In US bioenergy as a whole, most of the attention has deservedly gone to the Midwestern states – by and large, that’s where the corn and soybean production calls home.
Efforts to diversify the production of first generation biodiesel have been able to stretch, to some extent, to a broader national production based on the availability of waste oils or canola; but ethanol production has struggled to establish itself far outside its natural Prairie and Great Plains state base.
With the coming of advanced bioprocessing, the picture of opportunity has radically changed and the Southeast, Northwest, and Southwest, in particular, have been assessing their opportunities and attracting projects.
Monsters of the Midway
Now, the Midwest has substantial advanced bioprocessing opportunity, as well – to date, its been, by and large, the home of enzymatic hydrolysis technologies aiming to liberate fermentable sugars from corn stover, and thereby greatly increase the capacity of the first generation ethanol fleet through cellulosic bolt-ons, and some greenfield projects too. Also, Gevo and Butamax have been hard at work with a goal of converting first-gen corn starch ethanol to isobutanol production.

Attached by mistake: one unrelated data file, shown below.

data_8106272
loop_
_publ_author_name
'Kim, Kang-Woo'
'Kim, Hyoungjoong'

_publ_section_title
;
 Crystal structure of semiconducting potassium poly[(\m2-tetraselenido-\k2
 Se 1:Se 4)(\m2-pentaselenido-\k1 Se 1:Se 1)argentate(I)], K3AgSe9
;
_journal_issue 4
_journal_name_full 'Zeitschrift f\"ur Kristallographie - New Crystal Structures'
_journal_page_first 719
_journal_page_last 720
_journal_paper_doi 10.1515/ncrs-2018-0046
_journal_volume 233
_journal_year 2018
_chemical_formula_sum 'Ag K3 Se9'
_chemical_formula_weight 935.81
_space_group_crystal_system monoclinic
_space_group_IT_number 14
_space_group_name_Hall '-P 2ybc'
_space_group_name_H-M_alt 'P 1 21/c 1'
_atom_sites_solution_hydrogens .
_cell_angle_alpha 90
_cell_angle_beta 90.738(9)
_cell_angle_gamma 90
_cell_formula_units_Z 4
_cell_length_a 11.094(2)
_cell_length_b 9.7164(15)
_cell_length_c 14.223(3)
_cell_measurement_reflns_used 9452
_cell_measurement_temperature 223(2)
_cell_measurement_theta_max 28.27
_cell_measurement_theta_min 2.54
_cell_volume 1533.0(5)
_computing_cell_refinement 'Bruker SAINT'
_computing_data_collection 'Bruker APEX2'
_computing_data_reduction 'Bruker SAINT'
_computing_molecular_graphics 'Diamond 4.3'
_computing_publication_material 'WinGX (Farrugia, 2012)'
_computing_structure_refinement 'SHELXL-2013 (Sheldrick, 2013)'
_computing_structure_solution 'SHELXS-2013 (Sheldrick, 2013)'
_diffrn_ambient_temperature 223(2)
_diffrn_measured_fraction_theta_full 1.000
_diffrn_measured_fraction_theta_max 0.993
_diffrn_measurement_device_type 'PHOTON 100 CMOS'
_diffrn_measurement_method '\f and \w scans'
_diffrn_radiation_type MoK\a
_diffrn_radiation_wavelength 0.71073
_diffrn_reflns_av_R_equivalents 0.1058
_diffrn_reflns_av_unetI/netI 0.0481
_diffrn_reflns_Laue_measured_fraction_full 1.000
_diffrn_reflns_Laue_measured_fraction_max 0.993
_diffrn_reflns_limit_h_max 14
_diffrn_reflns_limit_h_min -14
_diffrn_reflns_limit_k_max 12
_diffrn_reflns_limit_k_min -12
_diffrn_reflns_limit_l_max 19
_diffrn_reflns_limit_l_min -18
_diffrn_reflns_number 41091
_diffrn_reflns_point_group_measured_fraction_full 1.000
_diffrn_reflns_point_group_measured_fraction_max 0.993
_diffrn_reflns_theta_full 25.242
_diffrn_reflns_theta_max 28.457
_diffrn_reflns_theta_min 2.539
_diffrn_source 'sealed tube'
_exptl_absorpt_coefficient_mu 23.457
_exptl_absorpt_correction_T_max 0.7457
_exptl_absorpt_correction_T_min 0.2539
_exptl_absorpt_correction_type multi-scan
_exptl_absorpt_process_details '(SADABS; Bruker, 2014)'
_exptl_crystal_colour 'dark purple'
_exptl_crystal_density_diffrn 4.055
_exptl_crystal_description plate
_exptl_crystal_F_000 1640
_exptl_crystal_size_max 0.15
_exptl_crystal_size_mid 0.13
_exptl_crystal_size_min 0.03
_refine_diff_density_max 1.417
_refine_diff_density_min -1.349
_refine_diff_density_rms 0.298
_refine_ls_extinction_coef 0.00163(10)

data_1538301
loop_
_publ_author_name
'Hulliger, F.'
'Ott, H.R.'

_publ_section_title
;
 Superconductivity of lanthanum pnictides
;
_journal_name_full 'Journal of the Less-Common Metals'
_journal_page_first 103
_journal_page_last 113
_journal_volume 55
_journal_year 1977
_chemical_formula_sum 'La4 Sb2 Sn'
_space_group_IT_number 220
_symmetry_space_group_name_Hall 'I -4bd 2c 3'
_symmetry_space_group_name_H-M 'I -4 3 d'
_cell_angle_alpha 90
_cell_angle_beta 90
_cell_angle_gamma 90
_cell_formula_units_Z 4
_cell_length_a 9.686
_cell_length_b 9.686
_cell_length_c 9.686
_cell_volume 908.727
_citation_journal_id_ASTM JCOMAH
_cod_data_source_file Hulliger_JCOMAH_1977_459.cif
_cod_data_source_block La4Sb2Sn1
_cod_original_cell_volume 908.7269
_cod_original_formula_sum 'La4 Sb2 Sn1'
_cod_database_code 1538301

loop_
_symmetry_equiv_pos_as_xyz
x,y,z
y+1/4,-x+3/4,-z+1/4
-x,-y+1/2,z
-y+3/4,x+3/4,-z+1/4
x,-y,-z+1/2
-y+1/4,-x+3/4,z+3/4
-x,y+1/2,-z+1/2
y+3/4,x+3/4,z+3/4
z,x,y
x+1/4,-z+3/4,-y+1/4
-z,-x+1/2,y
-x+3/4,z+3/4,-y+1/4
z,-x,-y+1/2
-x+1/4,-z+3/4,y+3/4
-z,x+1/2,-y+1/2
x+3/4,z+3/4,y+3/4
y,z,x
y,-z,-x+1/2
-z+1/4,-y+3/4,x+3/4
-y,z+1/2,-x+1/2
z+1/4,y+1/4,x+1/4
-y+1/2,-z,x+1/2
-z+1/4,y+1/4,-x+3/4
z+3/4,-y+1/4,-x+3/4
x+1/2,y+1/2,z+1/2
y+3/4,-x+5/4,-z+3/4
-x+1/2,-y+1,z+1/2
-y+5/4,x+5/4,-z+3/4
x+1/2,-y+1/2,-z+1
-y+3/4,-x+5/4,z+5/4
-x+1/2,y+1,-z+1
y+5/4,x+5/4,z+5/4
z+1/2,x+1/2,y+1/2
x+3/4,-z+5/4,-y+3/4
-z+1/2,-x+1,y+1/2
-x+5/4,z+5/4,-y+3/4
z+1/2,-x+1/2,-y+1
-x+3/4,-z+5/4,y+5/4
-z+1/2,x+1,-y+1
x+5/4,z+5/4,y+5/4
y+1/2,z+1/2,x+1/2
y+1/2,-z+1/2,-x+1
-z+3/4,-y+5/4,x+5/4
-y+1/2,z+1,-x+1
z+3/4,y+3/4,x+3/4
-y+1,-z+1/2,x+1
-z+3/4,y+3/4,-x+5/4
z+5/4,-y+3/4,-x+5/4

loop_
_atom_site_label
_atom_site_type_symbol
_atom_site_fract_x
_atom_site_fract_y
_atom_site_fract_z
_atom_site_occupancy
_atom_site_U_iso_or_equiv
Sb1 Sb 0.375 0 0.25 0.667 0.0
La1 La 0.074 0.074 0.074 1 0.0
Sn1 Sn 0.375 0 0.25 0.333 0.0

Generally, in the Southwest, progress has been focused on microbial advanced fermentation technologies – algae-based biofuels from the likes of Sapphire Energy and Heliae, and the modified cyanobacteria of Joule, making drop-in fuels from CO2, water and sunlight. In the Northwest, progress has been focused on the hybrid gasification-fermentation technology of ZeaChem, to date.
More background on the story from the Digest
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